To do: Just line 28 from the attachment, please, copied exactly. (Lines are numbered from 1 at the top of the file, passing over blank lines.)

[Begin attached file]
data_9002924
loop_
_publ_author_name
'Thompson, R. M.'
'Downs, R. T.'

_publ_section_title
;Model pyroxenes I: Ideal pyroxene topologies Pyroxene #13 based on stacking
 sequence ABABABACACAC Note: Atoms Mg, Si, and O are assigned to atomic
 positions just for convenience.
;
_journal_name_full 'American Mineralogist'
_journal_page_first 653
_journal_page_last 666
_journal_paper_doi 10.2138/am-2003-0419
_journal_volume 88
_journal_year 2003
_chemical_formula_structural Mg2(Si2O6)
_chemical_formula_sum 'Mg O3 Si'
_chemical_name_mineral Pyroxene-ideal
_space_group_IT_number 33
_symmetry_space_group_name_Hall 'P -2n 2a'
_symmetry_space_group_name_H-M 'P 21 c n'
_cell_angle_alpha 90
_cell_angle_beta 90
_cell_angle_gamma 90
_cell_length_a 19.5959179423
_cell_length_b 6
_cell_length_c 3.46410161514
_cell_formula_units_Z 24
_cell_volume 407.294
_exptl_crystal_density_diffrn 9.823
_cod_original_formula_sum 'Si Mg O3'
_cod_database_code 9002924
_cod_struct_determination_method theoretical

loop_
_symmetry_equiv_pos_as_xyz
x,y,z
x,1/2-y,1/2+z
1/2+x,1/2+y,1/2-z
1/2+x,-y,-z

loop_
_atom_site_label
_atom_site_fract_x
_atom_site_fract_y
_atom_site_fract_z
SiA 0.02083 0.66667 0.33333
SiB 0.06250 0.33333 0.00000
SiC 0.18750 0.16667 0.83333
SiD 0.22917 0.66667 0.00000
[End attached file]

_cell_length_c 3.46410161514